1. Costing money fallacy. Some commenters appear to believe the system charges money per email. Instead, the basic idea is that users get an extra benefit from donations to a charity and participation is strictly voluntary. The solution to this fallacy is simply reading the details.
  2. Single solution fallacy. Some commenters seem to think this is proposed as a complete solution to spam, and since not everyone will opt to participate, it won’t work. But a complete solution is not at all necessary or even possible given the flag-day problem. Deployed machine learning systems for fighting spam are great at taking advantage of a partial solution. The solution to this fallacy is learning about machine learning. In the current state of affairs, informed comment about spam fighting without knowing machine learning is difficult to imagine.
  3. Broken crypto fallacy. Some commenters seem to think that stamps can be reused arbitrarily on emails. This ignores the existence of strong hashes. The solution to this fallacy is simply checking the details and possibly learning about cryptographics hashes.

Dan Reeves made a very detailed FAQ trying to address all the failure modes seen in comments, and there is a bit more discussion at messy matters.

My personal opinion is that Centmail is an interesting idea that might work, avoids the failure modes of many other ideas, hasn’t failed yet, and hence is worth trying. It’s a better approach than my earlier thoughts on economic solutions to spam.



One striking feature of many machine learning algorithms is the gymnastics that designers go through to avoid symmetry breaking. In the most basic form of machine learning, there are labeled examples composed of features. Each of these can be treated symmetrically or asymmetrically by algorithms.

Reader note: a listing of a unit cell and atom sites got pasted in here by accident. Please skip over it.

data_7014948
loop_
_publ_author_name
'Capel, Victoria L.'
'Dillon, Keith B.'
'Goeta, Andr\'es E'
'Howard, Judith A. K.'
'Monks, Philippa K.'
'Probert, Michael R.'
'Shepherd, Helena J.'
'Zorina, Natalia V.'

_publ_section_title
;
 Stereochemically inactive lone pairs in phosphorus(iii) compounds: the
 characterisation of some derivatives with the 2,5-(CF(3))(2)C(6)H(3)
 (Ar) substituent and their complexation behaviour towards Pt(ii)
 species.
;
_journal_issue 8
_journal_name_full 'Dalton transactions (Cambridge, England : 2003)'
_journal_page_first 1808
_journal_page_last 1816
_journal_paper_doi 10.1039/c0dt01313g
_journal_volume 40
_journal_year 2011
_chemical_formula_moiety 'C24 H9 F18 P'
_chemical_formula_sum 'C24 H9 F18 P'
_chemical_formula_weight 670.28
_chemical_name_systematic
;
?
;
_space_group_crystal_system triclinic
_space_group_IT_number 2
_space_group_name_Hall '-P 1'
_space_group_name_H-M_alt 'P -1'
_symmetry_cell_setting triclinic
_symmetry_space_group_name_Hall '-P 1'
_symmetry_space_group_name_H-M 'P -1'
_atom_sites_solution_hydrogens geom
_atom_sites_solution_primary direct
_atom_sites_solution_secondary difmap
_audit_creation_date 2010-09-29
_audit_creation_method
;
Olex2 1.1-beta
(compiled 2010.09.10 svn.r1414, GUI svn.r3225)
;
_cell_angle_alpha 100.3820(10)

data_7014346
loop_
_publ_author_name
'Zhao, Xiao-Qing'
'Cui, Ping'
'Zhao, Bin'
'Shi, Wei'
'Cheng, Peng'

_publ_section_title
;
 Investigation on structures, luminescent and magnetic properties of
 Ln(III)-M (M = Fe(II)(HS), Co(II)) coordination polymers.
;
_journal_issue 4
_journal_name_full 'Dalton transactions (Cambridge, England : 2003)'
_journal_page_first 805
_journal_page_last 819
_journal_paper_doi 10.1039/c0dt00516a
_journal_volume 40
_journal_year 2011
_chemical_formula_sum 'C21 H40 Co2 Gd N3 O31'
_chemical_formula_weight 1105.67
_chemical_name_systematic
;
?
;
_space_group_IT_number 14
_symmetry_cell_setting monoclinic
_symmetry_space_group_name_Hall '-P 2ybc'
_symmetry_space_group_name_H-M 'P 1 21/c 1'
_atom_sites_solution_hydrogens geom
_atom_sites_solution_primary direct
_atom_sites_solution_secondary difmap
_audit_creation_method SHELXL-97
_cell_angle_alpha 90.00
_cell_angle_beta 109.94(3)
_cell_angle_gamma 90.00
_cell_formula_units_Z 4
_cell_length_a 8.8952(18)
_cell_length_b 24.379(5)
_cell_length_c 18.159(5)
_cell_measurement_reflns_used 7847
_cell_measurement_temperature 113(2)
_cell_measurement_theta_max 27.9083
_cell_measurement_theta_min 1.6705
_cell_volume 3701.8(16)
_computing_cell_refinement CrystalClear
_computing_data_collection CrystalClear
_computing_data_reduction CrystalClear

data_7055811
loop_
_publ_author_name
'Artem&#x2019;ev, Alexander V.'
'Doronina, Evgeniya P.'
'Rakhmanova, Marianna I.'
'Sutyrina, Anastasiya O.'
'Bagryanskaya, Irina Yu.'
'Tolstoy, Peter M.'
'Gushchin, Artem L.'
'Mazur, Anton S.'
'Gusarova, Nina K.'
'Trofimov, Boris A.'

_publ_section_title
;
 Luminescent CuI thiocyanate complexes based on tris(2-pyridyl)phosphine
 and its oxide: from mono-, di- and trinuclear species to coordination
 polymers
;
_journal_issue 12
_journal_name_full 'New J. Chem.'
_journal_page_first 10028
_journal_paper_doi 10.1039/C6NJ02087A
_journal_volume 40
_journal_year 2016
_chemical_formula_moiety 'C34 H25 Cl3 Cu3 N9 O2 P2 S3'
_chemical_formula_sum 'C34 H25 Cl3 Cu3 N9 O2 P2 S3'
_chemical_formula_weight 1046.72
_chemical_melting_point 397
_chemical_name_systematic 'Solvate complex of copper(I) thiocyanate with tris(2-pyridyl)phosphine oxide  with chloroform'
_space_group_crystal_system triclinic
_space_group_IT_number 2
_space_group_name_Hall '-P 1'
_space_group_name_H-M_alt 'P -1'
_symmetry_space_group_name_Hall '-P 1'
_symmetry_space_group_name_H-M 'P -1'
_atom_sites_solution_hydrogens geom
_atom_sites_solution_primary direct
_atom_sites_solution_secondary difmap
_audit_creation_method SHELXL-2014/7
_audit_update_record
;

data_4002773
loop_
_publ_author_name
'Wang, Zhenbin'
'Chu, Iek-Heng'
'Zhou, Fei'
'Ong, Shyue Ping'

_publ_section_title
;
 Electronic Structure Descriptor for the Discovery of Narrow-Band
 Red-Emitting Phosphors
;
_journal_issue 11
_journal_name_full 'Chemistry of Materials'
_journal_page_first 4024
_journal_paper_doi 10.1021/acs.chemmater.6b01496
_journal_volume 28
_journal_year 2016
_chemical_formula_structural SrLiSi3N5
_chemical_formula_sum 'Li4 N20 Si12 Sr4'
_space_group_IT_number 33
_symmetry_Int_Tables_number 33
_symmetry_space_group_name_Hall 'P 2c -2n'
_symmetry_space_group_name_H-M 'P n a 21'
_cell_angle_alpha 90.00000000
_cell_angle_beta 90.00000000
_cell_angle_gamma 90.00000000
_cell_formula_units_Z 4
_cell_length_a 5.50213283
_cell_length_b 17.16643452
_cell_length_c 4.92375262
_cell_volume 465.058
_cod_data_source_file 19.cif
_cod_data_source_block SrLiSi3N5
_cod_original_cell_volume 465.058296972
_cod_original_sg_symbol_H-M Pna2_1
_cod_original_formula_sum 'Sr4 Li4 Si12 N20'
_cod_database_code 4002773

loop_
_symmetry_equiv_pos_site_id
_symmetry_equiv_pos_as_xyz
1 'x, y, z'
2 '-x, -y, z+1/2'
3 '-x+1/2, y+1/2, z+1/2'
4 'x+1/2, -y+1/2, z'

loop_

1. feature symmetry Every feature is treated the same. In gradient update rules, the same update is applied whether the feature is first or last. In metric-based predictions, every feature is just as important in computing the distance.
  2. example symmetry Every example is treated the same. Batch learning algorithms are great exemplars of this approach.
  3. label symmetry Every label is treated the same. This is particularly noticeable in multiclass classification systems which predict according to arg maxl wl x but it occurs in many other places as well.

Empirically, breaking symmetry well seems to yield great algorithms.

  1. feature asymmetry For those who like the “boosting is stepwise additive regression on exponential loss” viewpoint (I don’t entirely), boosting is an example of symmetry breaking on features.
  2. example asymmetry Online learning introduces an example asymmetry. Aside from providing a mechanism for large scale learning, it also enables learning in entirely new (online) settings.
  3. label asymmetry Tree structured algorithms are good instances of example asymmetry. This includes both the older decision tree approaches like C4.5 and some newer ones we’ve worked on. These approaches are exponentially faster in the number of labels than more symmetric approaches.

The examples above are notably important, with good symmetry breaking approaches yielding substantially improved prediction or computational performance. Given such strong evidence that symmetry breaking is a desirable property, a basic question is: Why isn’t it more prevalent, and more thoroughly studied? One reasonable answer is that doing symmetry breaking well requires more serious thought about learning algorithm design, so researchers simply haven’t gotten to it. This answer appears incomplete.